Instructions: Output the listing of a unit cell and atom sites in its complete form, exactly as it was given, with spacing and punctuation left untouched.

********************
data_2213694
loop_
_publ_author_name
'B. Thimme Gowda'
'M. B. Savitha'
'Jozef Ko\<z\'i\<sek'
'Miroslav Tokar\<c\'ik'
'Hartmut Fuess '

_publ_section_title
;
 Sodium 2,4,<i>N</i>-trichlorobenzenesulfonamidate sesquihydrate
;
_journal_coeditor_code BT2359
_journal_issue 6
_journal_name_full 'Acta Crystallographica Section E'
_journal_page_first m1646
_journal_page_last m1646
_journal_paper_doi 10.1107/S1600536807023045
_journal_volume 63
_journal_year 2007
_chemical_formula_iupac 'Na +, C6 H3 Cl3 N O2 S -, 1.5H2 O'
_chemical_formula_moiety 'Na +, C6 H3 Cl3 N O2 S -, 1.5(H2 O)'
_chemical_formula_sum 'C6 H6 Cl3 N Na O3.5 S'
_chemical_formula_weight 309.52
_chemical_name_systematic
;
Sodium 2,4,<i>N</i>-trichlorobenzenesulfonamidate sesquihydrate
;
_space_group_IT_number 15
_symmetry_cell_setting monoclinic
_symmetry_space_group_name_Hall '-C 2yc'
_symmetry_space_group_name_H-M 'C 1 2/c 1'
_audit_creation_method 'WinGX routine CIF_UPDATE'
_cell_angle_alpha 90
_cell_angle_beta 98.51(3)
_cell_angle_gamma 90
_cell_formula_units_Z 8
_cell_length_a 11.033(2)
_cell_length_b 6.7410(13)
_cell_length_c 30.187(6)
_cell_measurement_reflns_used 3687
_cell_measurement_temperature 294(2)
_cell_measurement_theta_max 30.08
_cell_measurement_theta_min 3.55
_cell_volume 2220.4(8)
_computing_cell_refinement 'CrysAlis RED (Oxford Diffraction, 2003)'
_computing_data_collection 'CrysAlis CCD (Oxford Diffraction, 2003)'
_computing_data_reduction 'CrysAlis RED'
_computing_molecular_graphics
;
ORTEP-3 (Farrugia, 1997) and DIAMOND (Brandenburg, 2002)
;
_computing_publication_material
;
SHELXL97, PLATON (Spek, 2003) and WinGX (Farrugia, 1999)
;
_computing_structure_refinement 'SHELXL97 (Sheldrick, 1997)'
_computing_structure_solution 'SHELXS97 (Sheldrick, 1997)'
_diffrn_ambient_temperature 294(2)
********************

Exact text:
data_2213694
loop_
_publ_author_name
'B. Thimme Gowda'
'M. B. Savitha'
'Jozef Ko\<z\'i\<sek'
'Miroslav Tokar\<c\'ik'
'Hartmut Fuess '

_publ_section_title
;
 Sodium 2,4,<i>N</i>-trichlorobenzenesulfonamidate sesquihydrate
;
_journal_coeditor_code BT2359
_journal_issue 6
_journal_name_full 'Acta Crystallographica Section E'
_journal_page_first m1646
_journal_page_last m1646
_journal_paper_doi 10.1107/S1600536807023045
_journal_volume 63
_journal_year 2007
_chemical_formula_iupac 'Na +, C6 H3 Cl3 N O2 S -, 1.5H2 O'
_chemical_formula_moiety 'Na +, C6 H3 Cl3 N O2 S -, 1.5(H2 O)'
_chemical_formula_sum 'C6 H6 Cl3 N Na O3.5 S'
_chemical_formula_weight 309.52
_chemical_name_systematic
;
Sodium 2,4,<i>N</i>-trichlorobenzenesulfonamidate sesquihydrate
;
_space_group_IT_number 15
_symmetry_cell_setting monoclinic
_symmetry_space_group_name_Hall '-C 2yc'
_symmetry_space_group_name_H-M 'C 1 2/c 1'
_audit_creation_method 'WinGX routine CIF_UPDATE'
_cell_angle_alpha 90
_cell_angle_beta 98.51(3)
_cell_angle_gamma 90
_cell_formula_units_Z 8
_cell_length_a 11.033(2)
_cell_length_b 6.7410(13)
_cell_length_c 30.187(6)
_cell_measurement_reflns_used 3687
_cell_measurement_temperature 294(2)
_cell_measurement_theta_max 30.08
_cell_measurement_theta_min 3.55
_cell_volume 2220.4(8)
_computing_cell_refinement 'CrysAlis RED (Oxford Diffraction, 2003)'
_computing_data_collection 'CrysAlis CCD (Oxford Diffraction, 2003)'
_computing_data_reduction 'CrysAlis RED'
_computing_molecular_graphics
;
ORTEP-3 (Farrugia, 1997) and DIAMOND (Brandenburg, 2002)
;
_computing_publication_material
;
SHELXL97, PLATON (Spek, 2003) and WinGX (Farrugia, 1999)
;
_computing_structure_refinement 'SHELXL97 (Sheldrick, 1997)'
_computing_structure_solution 'SHELXS97 (Sheldrick, 1997)'
_diffrn_ambient_temperature 294(2)